Even as a rising senior, I still feel anxiety and dread when I sit down for the first day of a math class—despite being a math major. Regardless of my grades, I can’t shake the feeling of incompetency compared to my peers and often feel overexerted, like I’m falling behind while everyone around me succeeds.
While I expected this feeling to fade with time and experience, I continue to dread the day that everyone realizes I’m not nearly smart enough to be where I am. After all this time, I still feel like an imposter at Georgetown.
But over time, I noticed that I wasn’t the only one who doubted my abilities and place at Georgetown. I’ve overheard many self-doubting statements from friends and peers: “I’m pretty sure I got into Georgetown by mistake.” “There probably weren’t as many competitive applicants this year.” “Everyone else here is so much more impressive.”
Imposter syndrome is a specific form of self-doubt where people, especially students, are unable to internalize and accept their successes. They often attribute their accomplishments to luck rather than to ability, and as a result, fear being exposed as a fraud. While imposter syndrome is commonly associated with academics, the feeling of estrangement extends beyond the classroom, as imposter syndrome permeates clubs and social settings.
However, my observations of the manifestations of imposter syndrome revealed that—while imposter syndrome is a useful umbrella term—the general sense of feeling out of place is not uncommon at Georgetown. One friend doubts whether she belongs here because her uncertainty towards her future plans does not align with the recruitment timelines of coveted consulting or investment banking jobs. Another questions his qualifications after receiving a leadership role in a major student organization.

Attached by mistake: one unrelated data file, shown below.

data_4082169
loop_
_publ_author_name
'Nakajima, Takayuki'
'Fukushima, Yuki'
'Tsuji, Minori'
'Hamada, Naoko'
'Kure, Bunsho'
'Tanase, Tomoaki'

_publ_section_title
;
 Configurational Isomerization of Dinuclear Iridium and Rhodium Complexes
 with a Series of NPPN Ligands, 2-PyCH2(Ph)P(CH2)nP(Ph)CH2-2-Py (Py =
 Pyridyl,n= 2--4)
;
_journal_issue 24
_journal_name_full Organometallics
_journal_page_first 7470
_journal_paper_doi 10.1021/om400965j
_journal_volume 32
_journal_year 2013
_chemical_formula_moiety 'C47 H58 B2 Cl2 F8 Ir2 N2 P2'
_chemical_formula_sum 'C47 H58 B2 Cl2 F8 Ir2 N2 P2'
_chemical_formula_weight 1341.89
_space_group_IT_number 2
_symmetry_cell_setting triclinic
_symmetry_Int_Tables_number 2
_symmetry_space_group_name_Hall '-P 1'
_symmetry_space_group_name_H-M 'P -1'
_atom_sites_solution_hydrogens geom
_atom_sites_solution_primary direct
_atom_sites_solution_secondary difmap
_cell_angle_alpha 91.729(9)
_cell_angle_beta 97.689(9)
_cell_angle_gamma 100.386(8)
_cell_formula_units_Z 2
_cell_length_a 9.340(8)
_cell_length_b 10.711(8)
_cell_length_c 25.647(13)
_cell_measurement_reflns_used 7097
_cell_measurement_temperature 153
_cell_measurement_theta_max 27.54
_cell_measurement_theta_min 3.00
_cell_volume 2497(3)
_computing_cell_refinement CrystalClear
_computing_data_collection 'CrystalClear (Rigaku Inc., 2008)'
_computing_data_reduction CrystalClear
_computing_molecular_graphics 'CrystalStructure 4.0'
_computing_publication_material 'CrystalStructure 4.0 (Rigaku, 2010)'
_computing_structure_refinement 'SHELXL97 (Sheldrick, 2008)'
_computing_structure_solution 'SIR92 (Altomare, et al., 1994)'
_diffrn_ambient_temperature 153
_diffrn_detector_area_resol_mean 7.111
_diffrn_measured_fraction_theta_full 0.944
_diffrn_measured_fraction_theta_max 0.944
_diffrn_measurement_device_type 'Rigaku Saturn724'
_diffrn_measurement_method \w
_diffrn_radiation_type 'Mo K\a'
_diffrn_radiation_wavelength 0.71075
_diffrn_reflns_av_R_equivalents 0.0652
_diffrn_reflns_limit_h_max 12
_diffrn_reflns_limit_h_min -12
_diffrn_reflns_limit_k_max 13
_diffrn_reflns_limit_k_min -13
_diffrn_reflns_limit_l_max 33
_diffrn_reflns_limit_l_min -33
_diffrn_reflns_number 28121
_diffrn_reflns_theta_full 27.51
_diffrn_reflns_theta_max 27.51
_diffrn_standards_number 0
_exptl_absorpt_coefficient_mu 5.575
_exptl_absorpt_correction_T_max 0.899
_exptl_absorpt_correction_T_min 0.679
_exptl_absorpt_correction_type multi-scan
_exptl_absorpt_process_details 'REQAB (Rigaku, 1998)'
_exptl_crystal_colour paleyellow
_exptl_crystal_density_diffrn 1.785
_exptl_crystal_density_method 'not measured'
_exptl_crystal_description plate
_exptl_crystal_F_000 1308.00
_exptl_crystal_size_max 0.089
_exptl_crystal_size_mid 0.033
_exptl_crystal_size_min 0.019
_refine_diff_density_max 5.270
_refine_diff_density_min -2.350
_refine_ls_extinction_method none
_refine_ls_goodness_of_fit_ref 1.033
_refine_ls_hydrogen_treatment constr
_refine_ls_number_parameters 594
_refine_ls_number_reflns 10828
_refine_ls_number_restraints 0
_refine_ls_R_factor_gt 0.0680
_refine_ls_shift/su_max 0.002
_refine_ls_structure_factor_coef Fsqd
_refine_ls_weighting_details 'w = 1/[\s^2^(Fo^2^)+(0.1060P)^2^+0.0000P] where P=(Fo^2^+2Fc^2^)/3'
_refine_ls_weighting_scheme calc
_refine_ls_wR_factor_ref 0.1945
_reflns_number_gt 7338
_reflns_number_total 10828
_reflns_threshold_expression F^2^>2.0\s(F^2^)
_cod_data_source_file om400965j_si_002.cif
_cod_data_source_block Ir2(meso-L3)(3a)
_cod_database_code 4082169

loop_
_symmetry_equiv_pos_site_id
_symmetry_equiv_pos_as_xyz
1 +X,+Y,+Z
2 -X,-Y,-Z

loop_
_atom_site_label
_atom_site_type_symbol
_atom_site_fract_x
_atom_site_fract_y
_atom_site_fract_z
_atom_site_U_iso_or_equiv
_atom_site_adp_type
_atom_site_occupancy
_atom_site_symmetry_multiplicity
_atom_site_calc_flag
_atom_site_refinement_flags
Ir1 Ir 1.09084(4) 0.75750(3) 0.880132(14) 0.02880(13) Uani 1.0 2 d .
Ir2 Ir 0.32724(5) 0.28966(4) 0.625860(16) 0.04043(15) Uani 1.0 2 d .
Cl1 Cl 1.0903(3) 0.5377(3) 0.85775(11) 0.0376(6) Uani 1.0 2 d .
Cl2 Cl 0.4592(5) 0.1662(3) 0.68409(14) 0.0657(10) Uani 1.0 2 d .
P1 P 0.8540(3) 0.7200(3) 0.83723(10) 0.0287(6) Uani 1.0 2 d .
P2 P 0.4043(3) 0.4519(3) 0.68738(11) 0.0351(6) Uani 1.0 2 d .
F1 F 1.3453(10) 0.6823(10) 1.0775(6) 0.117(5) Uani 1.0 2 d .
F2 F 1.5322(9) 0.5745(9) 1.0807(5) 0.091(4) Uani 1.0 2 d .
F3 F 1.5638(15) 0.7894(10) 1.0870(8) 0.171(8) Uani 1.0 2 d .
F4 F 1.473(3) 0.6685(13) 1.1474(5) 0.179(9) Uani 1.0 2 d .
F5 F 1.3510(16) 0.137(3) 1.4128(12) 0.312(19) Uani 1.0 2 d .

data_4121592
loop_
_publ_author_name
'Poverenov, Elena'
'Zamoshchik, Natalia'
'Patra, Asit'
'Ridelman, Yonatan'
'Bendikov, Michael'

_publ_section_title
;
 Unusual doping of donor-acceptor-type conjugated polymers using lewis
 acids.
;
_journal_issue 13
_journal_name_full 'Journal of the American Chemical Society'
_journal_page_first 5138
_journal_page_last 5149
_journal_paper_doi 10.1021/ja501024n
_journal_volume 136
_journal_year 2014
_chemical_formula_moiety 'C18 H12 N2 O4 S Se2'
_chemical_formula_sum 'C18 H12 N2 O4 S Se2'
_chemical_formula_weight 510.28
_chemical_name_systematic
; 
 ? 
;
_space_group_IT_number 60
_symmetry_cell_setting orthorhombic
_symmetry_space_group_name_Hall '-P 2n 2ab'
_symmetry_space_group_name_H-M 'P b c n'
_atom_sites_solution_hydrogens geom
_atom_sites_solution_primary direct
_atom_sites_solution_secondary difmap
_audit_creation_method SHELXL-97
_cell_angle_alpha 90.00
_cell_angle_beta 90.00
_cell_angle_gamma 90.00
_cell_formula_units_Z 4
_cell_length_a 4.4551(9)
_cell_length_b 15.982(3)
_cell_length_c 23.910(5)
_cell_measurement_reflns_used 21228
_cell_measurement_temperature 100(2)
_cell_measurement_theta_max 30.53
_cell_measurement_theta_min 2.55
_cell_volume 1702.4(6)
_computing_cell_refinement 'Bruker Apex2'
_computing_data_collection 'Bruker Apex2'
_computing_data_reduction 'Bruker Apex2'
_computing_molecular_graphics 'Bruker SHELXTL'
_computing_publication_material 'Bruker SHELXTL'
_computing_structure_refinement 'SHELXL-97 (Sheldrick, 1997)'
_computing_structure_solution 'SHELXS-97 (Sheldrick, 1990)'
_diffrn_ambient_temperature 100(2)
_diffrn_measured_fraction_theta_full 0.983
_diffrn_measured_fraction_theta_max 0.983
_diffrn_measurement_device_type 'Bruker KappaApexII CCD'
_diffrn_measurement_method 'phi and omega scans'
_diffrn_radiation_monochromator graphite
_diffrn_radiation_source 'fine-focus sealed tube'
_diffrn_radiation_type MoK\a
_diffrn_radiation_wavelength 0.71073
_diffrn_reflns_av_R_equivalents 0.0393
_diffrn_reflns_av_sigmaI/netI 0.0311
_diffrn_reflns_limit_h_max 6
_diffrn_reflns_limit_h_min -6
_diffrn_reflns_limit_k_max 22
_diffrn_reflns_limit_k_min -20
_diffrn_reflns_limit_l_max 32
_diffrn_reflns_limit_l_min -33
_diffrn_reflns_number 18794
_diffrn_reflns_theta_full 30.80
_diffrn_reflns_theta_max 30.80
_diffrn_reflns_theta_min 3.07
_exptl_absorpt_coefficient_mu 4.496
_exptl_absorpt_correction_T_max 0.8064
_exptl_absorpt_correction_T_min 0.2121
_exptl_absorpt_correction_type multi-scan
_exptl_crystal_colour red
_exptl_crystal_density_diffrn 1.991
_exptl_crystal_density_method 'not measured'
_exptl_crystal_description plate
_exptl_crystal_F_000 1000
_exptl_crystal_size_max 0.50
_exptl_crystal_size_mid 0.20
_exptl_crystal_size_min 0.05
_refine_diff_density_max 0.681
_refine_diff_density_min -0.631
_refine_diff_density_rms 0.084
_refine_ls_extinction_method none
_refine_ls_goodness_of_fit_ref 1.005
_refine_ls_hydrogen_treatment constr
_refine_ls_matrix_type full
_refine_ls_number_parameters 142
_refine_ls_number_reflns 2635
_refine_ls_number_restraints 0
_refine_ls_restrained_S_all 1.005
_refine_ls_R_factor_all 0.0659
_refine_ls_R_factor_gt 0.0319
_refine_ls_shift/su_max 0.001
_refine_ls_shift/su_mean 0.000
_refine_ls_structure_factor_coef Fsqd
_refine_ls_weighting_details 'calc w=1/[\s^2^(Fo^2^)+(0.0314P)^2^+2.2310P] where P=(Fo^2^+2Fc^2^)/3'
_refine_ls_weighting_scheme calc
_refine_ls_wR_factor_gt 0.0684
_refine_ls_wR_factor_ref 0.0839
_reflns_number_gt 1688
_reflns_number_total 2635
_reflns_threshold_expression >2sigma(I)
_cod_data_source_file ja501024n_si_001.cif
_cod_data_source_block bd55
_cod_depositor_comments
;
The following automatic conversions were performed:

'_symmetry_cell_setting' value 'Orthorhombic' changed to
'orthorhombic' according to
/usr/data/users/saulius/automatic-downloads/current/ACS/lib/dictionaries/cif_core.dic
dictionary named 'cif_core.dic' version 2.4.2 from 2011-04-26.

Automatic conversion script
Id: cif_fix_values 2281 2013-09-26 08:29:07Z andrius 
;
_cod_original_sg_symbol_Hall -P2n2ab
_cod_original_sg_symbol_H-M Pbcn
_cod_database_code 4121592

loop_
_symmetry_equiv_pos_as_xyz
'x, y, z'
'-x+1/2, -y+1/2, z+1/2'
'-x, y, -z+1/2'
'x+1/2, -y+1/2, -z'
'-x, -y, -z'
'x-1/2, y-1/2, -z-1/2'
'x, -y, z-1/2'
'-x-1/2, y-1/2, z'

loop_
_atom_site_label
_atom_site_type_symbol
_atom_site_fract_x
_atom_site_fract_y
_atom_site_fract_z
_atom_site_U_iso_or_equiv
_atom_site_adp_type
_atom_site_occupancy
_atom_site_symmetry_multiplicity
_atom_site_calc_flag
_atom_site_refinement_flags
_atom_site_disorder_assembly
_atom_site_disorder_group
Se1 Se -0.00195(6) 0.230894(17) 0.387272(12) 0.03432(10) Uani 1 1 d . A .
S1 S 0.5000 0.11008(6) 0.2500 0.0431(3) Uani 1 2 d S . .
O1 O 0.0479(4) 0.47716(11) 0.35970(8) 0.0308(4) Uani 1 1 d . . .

Additionally, many students who are a part of racial or geographic minority groups experience impostorism as a result of their background and identity. These identities and cultural differences can exacerbate feelings of unbelonging. One of my friends feels like an imposter because her middle-class, rural upbringing in the Mountain West doesn’t match the wealthy, cosmopolitan Hoya stereotype. She feels like she doesn’t belong to the Georgetown community because she doesn’t share a similar background to other students and cannot afford the same lifestyle.
Academically, hearing from others about their imposter syndrome can help assure people that they are not the only one experiencing self-doubt. But this solution fails outside of the classroom because of the lack of representation in higher education. Anyone experiencing cultural isolation on campus can struggle to find relatable role models that they can connect with and learn from.
Just like most other universities around the country, Georgetown lacks racial diversity. The racial breakdown of students (excluding international students) is roughly 48.8 percent white, 10.4 percent Asian, 9.5 percent Hispanic or Latino, and 6.3 percent Black. A recent study on Hoyas’ sense of belonging shows that many students of color and first-generation students struggle to find many people to relate to at Georgetown. Additionally, many such students reported feeling like some classrooms, clubs, and other spaces are not welcoming to them. Because these students don’t feel like they are welcome at a university that is mainly wealthy and white, they can feel as if they don’t belong and develop imposter-like feelings.